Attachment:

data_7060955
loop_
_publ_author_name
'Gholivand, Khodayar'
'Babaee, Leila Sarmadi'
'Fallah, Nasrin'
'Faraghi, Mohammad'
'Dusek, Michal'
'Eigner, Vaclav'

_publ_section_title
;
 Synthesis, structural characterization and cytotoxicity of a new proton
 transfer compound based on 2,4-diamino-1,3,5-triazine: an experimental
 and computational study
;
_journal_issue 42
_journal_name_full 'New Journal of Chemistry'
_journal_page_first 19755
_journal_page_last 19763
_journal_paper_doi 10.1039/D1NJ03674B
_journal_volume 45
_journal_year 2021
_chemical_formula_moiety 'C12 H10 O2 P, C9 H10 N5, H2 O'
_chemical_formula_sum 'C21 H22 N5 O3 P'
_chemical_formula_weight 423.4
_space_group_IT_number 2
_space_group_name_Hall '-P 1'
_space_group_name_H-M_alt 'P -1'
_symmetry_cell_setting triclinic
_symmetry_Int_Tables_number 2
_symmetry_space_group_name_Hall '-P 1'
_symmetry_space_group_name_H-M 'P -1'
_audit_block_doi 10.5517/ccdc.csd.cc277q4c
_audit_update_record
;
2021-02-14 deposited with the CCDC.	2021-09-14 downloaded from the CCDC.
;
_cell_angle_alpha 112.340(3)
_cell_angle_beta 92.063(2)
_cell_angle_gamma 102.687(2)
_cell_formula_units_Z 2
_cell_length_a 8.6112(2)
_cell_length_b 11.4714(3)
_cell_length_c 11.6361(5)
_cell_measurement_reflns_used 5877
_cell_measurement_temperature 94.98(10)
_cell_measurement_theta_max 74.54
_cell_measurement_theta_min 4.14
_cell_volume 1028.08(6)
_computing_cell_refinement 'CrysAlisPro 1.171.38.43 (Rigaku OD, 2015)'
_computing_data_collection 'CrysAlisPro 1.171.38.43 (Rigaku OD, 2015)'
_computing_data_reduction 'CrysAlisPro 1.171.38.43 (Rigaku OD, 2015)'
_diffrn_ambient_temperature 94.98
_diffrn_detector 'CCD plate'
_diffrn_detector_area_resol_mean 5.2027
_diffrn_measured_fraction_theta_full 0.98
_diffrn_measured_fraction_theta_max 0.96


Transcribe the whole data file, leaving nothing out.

data_7060955
loop_
_publ_author_name
'Gholivand, Khodayar'
'Babaee, Leila Sarmadi'
'Fallah, Nasrin'
'Faraghi, Mohammad'
'Dusek, Michal'
'Eigner, Vaclav'

_publ_section_title
;
 Synthesis, structural characterization and cytotoxicity of a new proton
 transfer compound based on 2,4-diamino-1,3,5-triazine: an experimental
 and computational study
;
_journal_issue 42
_journal_name_full 'New Journal of Chemistry'
_journal_page_first 19755
_journal_page_last 19763
_journal_paper_doi 10.1039/D1NJ03674B
_journal_volume 45
_journal_year 2021
_chemical_formula_moiety 'C12 H10 O2 P, C9 H10 N5, H2 O'
_chemical_formula_sum 'C21 H22 N5 O3 P'
_chemical_formula_weight 423.4
_space_group_IT_number 2
_space_group_name_Hall '-P 1'
_space_group_name_H-M_alt 'P -1'
_symmetry_cell_setting triclinic
_symmetry_Int_Tables_number 2
_symmetry_space_group_name_Hall '-P 1'
_symmetry_space_group_name_H-M 'P -1'
_audit_block_doi 10.5517/ccdc.csd.cc277q4c
_audit_update_record
;
2021-02-14 deposited with the CCDC.	2021-09-14 downloaded from the CCDC.
;
_cell_angle_alpha 112.340(3)
_cell_angle_beta 92.063(2)
_cell_angle_gamma 102.687(2)
_cell_formula_units_Z 2
_cell_length_a 8.6112(2)
_cell_length_b 11.4714(3)
_cell_length_c 11.6361(5)
_cell_measurement_reflns_used 5877
_cell_measurement_temperature 94.98(10)
_cell_measurement_theta_max 74.54
_cell_measurement_theta_min 4.14
_cell_volume 1028.08(6)
_computing_cell_refinement 'CrysAlisPro 1.171.38.43 (Rigaku OD, 2015)'
_computing_data_collection 'CrysAlisPro 1.171.38.43 (Rigaku OD, 2015)'
_computing_data_reduction 'CrysAlisPro 1.171.38.43 (Rigaku OD, 2015)'
_diffrn_ambient_temperature 94.98
_diffrn_detector 'CCD plate'
_diffrn_detector_area_resol_mean 5.2027
_diffrn_measured_fraction_theta_full 0.98
_diffrn_measured_fraction_theta_max 0.96